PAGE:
Possible cost blowouts and delays associated with the rollout of yet another health IT system in South Australia has the state Auditor-General worried.
State Auditor-General Andrew Richardson said delays with the $30 million Enterprise Pathology Laboratory Information System (EPLIS) had the potential to result in a “sub-optimal” solution when it is launched at the new Royal Adelaide Hospital.
There are also warnings of a cost blowout, with “minimal” contingency funds left for the remainder of the project.
“We consider that cost pressures remain to implement a fully functional and operational EPLIS,” he said.
“These cost pressures are further intensified with the new RAH opening delay and the potential impact to the rollout plan.”
EPLIS will allow pathology requests, reports and results to be available electronically.
The Auditor-General’s report states the project’s schedule and estimated completion date has been pushed out.
He cites delays in governance approvals, poor communication between the software vendor and SA Health, and a lack of an integrated approach between SA Health’s IT unit and SA Pathology as problems.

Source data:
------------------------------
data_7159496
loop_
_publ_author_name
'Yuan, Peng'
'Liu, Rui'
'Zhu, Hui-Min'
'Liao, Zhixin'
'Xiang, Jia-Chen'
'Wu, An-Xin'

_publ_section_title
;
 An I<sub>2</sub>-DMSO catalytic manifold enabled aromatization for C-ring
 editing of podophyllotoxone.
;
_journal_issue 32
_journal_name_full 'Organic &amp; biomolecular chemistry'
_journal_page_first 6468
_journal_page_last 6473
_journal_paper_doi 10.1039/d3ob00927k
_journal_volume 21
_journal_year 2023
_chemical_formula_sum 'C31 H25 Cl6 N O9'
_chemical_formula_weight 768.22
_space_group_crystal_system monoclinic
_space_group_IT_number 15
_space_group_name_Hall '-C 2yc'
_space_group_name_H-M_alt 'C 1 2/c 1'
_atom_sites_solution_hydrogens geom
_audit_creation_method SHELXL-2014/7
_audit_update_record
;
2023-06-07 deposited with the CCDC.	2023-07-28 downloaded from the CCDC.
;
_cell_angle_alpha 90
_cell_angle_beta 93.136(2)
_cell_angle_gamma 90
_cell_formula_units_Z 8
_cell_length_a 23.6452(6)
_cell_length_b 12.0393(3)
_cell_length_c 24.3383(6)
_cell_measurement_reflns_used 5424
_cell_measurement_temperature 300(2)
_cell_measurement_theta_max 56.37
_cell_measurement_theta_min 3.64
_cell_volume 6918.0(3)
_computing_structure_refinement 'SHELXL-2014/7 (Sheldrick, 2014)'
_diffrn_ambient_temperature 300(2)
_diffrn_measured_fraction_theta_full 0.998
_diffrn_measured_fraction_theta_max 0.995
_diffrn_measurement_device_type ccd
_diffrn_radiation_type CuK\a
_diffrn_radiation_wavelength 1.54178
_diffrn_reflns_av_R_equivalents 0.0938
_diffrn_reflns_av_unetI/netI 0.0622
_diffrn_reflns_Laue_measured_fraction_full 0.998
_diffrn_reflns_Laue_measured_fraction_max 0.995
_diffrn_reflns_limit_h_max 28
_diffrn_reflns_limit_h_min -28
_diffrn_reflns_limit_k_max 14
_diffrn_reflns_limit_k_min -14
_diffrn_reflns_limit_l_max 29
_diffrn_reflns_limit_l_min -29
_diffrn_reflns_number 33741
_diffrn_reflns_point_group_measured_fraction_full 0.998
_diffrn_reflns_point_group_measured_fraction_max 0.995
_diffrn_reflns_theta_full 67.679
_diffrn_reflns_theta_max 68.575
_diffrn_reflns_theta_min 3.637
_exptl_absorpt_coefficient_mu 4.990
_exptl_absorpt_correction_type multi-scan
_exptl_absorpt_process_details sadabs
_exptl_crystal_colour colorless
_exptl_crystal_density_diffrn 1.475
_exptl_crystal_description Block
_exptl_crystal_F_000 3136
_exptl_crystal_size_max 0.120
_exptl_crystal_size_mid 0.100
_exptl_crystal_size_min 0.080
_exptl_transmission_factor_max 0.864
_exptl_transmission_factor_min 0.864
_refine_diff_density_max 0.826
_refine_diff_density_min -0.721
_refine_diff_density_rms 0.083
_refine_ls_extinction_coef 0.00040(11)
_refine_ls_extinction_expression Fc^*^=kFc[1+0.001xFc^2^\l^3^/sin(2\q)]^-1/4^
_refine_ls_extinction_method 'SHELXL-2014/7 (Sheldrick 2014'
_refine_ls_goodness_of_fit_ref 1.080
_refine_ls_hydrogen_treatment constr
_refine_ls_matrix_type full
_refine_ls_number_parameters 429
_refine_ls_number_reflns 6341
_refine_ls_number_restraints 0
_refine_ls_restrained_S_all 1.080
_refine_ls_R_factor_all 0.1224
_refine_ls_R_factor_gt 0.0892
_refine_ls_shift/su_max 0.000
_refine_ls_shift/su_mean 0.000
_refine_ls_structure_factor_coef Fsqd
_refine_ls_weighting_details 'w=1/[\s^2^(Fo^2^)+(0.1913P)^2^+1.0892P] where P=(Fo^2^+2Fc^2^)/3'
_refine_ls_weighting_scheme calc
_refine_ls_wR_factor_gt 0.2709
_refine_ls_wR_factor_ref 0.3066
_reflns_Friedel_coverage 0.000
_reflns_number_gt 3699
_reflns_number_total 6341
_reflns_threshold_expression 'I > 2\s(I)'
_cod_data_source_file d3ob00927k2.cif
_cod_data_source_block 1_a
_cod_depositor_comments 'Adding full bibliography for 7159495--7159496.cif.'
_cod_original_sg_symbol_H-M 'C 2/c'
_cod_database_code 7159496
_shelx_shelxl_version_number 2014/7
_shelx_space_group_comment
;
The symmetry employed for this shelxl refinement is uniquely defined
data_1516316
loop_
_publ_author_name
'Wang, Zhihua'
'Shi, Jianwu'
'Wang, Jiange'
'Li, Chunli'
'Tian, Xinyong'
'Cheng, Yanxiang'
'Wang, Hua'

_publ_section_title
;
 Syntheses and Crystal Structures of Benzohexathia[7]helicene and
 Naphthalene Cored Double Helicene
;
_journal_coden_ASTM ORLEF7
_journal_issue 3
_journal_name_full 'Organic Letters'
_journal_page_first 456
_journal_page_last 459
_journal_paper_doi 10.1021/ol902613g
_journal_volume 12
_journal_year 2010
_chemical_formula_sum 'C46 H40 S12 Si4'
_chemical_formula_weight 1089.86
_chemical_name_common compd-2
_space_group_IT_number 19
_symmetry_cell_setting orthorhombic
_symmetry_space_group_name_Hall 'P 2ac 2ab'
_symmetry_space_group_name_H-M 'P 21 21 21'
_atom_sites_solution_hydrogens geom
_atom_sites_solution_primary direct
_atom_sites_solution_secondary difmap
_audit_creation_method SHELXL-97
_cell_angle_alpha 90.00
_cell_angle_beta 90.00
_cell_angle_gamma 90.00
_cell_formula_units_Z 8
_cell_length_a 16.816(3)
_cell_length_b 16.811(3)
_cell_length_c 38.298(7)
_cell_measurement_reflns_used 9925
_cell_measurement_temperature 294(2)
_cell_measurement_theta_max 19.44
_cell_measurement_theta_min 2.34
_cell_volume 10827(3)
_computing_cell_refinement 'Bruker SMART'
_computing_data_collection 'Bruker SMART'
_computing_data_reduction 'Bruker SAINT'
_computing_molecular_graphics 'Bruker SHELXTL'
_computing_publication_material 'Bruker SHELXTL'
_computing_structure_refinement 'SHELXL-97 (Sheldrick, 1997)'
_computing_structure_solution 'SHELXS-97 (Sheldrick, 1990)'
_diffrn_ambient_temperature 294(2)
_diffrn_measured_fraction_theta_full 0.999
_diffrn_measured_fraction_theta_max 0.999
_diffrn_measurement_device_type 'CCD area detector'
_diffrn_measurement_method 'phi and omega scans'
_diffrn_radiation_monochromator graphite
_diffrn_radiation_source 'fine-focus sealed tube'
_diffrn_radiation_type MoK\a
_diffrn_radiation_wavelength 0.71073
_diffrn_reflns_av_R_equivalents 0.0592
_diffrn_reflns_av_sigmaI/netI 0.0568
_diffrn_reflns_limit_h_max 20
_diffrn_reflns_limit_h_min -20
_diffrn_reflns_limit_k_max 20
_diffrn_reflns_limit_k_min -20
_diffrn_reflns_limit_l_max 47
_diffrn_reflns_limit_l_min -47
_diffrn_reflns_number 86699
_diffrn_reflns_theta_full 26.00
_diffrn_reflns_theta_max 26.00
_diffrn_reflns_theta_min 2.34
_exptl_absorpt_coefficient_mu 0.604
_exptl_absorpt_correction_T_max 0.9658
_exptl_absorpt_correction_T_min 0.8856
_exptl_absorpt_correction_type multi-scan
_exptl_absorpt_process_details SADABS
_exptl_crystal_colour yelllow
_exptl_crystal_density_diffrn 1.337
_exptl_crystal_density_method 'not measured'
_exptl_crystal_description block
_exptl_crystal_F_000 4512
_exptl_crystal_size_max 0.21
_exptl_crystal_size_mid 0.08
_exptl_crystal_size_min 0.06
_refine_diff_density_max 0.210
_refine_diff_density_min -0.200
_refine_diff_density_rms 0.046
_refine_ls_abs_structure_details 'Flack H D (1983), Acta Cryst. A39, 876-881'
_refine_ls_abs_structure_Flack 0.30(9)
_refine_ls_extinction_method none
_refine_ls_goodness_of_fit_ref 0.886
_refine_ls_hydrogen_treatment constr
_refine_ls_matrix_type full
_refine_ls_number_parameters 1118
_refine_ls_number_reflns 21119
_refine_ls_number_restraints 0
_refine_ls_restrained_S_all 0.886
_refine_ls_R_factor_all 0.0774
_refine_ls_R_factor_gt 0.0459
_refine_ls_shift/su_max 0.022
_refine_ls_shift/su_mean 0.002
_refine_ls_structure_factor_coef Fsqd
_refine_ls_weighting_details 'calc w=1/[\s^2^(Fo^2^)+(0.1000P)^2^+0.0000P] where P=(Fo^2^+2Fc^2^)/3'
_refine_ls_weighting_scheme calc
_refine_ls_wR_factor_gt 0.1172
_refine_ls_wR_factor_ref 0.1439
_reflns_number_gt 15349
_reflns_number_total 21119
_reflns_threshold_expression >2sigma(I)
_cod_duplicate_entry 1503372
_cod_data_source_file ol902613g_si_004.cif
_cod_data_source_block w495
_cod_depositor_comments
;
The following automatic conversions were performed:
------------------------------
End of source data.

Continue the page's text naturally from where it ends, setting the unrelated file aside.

“We note that the recent delay in the new RAH opening will provide additional time for the program to complete all required activities, thus reducing this risk,” he said.
Mr Richardson has also raised concern the procurement of the new laboratory instruments and robotic tracks has not been finalised.
The contingency plan is the continued use of the current Frome Road Laboratories and couriers.
Integration between EPLIS and troubled EPAS systems unknown
The integration between EPLIS and another troubled health IT system, EPAS (Enterprise Patient Administration System) is also yet to happen, which has the Auditor-General worried.
SA Health’s contingency is the continued use of paper forms should electronic pathology ordering not be available at the new RAH.
“SA Health advised that pathology orders from EPAS will be accepted by EPLIS, with results returned electronically,” Mr Richardson said.
“Prior to the recent new RAH opening delay being announced, we noted that the EPAS program originally underestimated the time and effort required to perform all associated development, testing and staff training in readiness for initial operation at the new RAH.”
EPAS is an electronic health record system which has itself been dogged by cost blowouts and its rollout across public hospitals has been delayed.
It is being installed at an increased cost of $422 million.